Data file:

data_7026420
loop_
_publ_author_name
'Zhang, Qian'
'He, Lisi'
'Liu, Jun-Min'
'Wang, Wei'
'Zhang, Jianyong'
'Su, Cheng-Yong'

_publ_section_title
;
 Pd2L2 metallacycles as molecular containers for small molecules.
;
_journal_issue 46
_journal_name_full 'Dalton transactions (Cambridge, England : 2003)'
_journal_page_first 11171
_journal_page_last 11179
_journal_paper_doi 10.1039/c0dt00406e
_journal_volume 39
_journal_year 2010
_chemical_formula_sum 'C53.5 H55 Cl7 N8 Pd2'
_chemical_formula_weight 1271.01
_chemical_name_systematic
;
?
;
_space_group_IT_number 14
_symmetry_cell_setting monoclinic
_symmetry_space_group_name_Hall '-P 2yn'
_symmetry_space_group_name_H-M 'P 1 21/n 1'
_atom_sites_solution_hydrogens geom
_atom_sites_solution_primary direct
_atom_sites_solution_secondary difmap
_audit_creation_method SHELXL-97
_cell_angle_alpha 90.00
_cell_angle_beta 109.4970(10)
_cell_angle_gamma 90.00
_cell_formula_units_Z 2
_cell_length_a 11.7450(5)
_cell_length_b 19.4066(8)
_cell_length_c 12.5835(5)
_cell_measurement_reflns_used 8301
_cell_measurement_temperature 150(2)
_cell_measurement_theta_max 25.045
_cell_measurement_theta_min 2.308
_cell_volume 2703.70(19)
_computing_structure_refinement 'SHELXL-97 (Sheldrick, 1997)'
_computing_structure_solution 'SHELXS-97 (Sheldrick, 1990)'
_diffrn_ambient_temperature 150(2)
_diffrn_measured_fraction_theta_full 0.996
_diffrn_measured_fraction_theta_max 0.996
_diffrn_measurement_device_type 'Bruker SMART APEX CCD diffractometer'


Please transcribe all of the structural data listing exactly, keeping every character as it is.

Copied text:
data_7026420
loop_
_publ_author_name
'Zhang, Qian'
'He, Lisi'
'Liu, Jun-Min'
'Wang, Wei'
'Zhang, Jianyong'
'Su, Cheng-Yong'

_publ_section_title
;
 Pd2L2 metallacycles as molecular containers for small molecules.
;
_journal_issue 46
_journal_name_full 'Dalton transactions (Cambridge, England : 2003)'
_journal_page_first 11171
_journal_page_last 11179
_journal_paper_doi 10.1039/c0dt00406e
_journal_volume 39
_journal_year 2010
_chemical_formula_sum 'C53.5 H55 Cl7 N8 Pd2'
_chemical_formula_weight 1271.01
_chemical_name_systematic
;
?
;
_space_group_IT_number 14
_symmetry_cell_setting monoclinic
_symmetry_space_group_name_Hall '-P 2yn'
_symmetry_space_group_name_H-M 'P 1 21/n 1'
_atom_sites_solution_hydrogens geom
_atom_sites_solution_primary direct
_atom_sites_solution_secondary difmap
_audit_creation_method SHELXL-97
_cell_angle_alpha 90.00
_cell_angle_beta 109.4970(10)
_cell_angle_gamma 90.00
_cell_formula_units_Z 2
_cell_length_a 11.7450(5)
_cell_length_b 19.4066(8)
_cell_length_c 12.5835(5)
_cell_measurement_reflns_used 8301
_cell_measurement_temperature 150(2)
_cell_measurement_theta_max 25.045
_cell_measurement_theta_min 2.308
_cell_volume 2703.70(19)
_computing_structure_refinement 'SHELXL-97 (Sheldrick, 1997)'
_computing_structure_solution 'SHELXS-97 (Sheldrick, 1990)'
_diffrn_ambient_temperature 150(2)
_diffrn_measured_fraction_theta_full 0.996
_diffrn_measured_fraction_theta_max 0.996
_diffrn_measurement_device_type 'Bruker SMART APEX CCD diffractometer'